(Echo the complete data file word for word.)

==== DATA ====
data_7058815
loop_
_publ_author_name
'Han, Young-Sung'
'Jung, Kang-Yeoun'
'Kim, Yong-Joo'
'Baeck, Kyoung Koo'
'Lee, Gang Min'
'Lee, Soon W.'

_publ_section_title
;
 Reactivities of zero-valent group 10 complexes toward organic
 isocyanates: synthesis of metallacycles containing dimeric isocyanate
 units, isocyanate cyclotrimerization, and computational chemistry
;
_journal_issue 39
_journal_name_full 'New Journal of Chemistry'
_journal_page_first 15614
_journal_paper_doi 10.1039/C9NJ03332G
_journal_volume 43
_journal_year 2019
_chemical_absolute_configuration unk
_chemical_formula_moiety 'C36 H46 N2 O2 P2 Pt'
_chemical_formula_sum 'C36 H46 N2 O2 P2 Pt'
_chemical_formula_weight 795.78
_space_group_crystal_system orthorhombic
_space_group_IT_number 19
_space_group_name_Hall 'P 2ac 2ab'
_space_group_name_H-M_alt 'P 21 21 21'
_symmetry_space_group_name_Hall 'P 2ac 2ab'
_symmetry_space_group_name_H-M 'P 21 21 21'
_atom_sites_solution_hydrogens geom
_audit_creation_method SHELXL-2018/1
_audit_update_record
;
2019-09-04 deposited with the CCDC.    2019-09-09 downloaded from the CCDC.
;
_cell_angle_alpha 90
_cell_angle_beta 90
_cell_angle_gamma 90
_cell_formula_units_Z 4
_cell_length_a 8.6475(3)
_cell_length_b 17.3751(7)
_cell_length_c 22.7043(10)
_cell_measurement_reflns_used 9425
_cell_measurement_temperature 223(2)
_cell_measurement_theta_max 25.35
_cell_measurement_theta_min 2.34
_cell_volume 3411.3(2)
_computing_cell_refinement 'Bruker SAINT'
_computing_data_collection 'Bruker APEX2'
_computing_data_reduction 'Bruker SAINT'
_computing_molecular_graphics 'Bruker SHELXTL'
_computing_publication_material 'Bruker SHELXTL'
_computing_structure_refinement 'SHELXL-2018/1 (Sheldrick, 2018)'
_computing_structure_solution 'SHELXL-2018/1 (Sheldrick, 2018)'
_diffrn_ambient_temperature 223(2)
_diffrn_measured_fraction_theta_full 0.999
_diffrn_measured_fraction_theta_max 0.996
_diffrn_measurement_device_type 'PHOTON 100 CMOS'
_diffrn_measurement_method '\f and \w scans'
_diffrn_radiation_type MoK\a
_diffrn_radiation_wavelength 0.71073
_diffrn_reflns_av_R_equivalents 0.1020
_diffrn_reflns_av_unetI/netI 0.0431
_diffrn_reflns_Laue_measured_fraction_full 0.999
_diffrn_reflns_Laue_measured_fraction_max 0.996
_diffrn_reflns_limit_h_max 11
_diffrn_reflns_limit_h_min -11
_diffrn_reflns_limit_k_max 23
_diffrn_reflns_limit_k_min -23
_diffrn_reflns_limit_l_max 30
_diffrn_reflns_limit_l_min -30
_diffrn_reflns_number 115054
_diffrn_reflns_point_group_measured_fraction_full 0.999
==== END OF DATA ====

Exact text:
data_7058815
loop_
_publ_author_name
'Han, Young-Sung'
'Jung, Kang-Yeoun'
'Kim, Yong-Joo'
'Baeck, Kyoung Koo'
'Lee, Gang Min'
'Lee, Soon W.'

_publ_section_title
;
 Reactivities of zero-valent group 10 complexes toward organic
 isocyanates: synthesis of metallacycles containing dimeric isocyanate
 units, isocyanate cyclotrimerization, and computational chemistry
;
_journal_issue 39
_journal_name_full 'New Journal of Chemistry'
_journal_page_first 15614
_journal_paper_doi 10.1039/C9NJ03332G
_journal_volume 43
_journal_year 2019
_chemical_absolute_configuration unk
_chemical_formula_moiety 'C36 H46 N2 O2 P2 Pt'
_chemical_formula_sum 'C36 H46 N2 O2 P2 Pt'
_chemical_formula_weight 795.78
_space_group_crystal_system orthorhombic
_space_group_IT_number 19
_space_group_name_Hall 'P 2ac 2ab'
_space_group_name_H-M_alt 'P 21 21 21'
_symmetry_space_group_name_Hall 'P 2ac 2ab'
_symmetry_space_group_name_H-M 'P 21 21 21'
_atom_sites_solution_hydrogens geom
_audit_creation_method SHELXL-2018/1
_audit_update_record
;
2019-09-04 deposited with the CCDC.    2019-09-09 downloaded from the CCDC.
;
_cell_angle_alpha 90
_cell_angle_beta 90
_cell_angle_gamma 90
_cell_formula_units_Z 4
_cell_length_a 8.6475(3)
_cell_length_b 17.3751(7)
_cell_length_c 22.7043(10)
_cell_measurement_reflns_used 9425
_cell_measurement_temperature 223(2)
_cell_measurement_theta_max 25.35
_cell_measurement_theta_min 2.34
_cell_volume 3411.3(2)
_computing_cell_refinement 'Bruker SAINT'
_computing_data_collection 'Bruker APEX2'
_computing_data_reduction 'Bruker SAINT'
_computing_molecular_graphics 'Bruker SHELXTL'
_computing_publication_material 'Bruker SHELXTL'
_computing_structure_refinement 'SHELXL-2018/1 (Sheldrick, 2018)'
_computing_structure_solution 'SHELXL-2018/1 (Sheldrick, 2018)'
_diffrn_ambient_temperature 223(2)
_diffrn_measured_fraction_theta_full 0.999
_diffrn_measured_fraction_theta_max 0.996
_diffrn_measurement_device_type 'PHOTON 100 CMOS'
_diffrn_measurement_method '\f and \w scans'
_diffrn_radiation_type MoK\a
_diffrn_radiation_wavelength 0.71073
_diffrn_reflns_av_R_equivalents 0.1020
_diffrn_reflns_av_unetI/netI 0.0431
_diffrn_reflns_Laue_measured_fraction_full 0.999
_diffrn_reflns_Laue_measured_fraction_max 0.996
_diffrn_reflns_limit_h_max 11
_diffrn_reflns_limit_h_min -11
_diffrn_reflns_limit_k_max 23
_diffrn_reflns_limit_k_min -23
_diffrn_reflns_limit_l_max 30
_diffrn_reflns_limit_l_min -30
_diffrn_reflns_number 115054
_diffrn_reflns_point_group_measured_fraction_full 0.999